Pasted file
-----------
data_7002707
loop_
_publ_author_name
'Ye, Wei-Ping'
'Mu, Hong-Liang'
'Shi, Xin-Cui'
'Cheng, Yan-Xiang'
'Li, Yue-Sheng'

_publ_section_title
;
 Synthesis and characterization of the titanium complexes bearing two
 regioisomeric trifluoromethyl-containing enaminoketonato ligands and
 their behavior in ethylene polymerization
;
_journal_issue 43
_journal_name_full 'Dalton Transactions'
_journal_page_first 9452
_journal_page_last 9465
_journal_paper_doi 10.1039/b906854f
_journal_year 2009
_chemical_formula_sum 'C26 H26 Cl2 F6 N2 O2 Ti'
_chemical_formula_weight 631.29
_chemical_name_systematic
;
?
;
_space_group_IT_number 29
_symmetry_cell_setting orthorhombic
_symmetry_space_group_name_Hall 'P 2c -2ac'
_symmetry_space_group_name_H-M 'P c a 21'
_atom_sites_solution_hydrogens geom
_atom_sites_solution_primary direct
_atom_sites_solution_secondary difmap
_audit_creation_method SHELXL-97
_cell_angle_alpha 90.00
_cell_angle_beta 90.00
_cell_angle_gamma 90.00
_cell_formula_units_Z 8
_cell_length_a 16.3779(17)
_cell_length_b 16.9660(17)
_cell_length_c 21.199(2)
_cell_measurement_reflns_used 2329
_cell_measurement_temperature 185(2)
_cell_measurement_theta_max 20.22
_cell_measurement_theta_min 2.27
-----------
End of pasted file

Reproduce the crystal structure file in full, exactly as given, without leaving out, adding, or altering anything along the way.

data_7002707
loop_
_publ_author_name
'Ye, Wei-Ping'
'Mu, Hong-Liang'
'Shi, Xin-Cui'
'Cheng, Yan-Xiang'
'Li, Yue-Sheng'

_publ_section_title
;
 Synthesis and characterization of the titanium complexes bearing two
 regioisomeric trifluoromethyl-containing enaminoketonato ligands and
 their behavior in ethylene polymerization
;
_journal_issue 43
_journal_name_full 'Dalton Transactions'
_journal_page_first 9452
_journal_page_last 9465
_journal_paper_doi 10.1039/b906854f
_journal_year 2009
_chemical_formula_sum 'C26 H26 Cl2 F6 N2 O2 Ti'
_chemical_formula_weight 631.29
_chemical_name_systematic
;
?
;
_space_group_IT_number 29
_symmetry_cell_setting orthorhombic
_symmetry_space_group_name_Hall 'P 2c -2ac'
_symmetry_space_group_name_H-M 'P c a 21'
_atom_sites_solution_hydrogens geom
_atom_sites_solution_primary direct
_atom_sites_solution_secondary difmap
_audit_creation_method SHELXL-97
_cell_angle_alpha 90.00
_cell_angle_beta 90.00
_cell_angle_gamma 90.00
_cell_formula_units_Z 8
_cell_length_a 16.3779(17)
_cell_length_b 16.9660(17)
_cell_length_c 21.199(2)
_cell_measurement_reflns_used 2329
_cell_measurement_temperature 185(2)
_cell_measurement_theta_max 20.22
_cell_measurement_theta_min 2.27